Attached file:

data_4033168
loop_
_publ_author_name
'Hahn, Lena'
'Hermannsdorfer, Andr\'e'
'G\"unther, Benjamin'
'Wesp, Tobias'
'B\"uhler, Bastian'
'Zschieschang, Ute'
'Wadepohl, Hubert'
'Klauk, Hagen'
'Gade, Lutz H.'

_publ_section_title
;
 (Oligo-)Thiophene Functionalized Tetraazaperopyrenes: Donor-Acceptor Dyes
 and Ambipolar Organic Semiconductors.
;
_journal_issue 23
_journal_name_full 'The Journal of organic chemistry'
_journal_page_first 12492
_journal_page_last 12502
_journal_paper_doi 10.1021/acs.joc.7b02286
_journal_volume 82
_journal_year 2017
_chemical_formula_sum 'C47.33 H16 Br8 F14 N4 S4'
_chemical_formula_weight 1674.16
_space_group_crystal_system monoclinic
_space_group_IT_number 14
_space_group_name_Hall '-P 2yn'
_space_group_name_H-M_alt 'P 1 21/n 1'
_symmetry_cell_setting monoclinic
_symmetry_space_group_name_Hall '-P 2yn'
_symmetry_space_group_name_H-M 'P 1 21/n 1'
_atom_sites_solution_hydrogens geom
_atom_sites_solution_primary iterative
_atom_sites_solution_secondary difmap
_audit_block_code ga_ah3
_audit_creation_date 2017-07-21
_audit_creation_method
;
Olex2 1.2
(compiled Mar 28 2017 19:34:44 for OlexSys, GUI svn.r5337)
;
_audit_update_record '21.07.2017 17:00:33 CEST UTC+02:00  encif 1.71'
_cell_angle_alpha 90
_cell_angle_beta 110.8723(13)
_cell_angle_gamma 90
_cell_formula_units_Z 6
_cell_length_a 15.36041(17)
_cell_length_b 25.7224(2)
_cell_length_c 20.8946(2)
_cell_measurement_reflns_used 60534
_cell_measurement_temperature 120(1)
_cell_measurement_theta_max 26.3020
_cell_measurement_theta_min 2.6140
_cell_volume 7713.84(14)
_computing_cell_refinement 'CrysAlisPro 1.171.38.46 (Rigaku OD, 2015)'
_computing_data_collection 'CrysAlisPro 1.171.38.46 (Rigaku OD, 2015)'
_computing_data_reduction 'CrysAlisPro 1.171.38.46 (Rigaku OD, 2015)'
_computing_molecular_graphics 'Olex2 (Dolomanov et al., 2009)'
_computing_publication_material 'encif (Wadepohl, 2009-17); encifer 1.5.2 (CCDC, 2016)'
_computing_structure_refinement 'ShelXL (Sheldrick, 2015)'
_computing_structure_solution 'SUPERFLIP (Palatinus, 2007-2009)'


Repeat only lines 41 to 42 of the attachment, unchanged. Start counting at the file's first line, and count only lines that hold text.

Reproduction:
Olex2 1.2
(compiled Mar 28 2017 19:34:44 for OlexSys, GUI svn.r5337)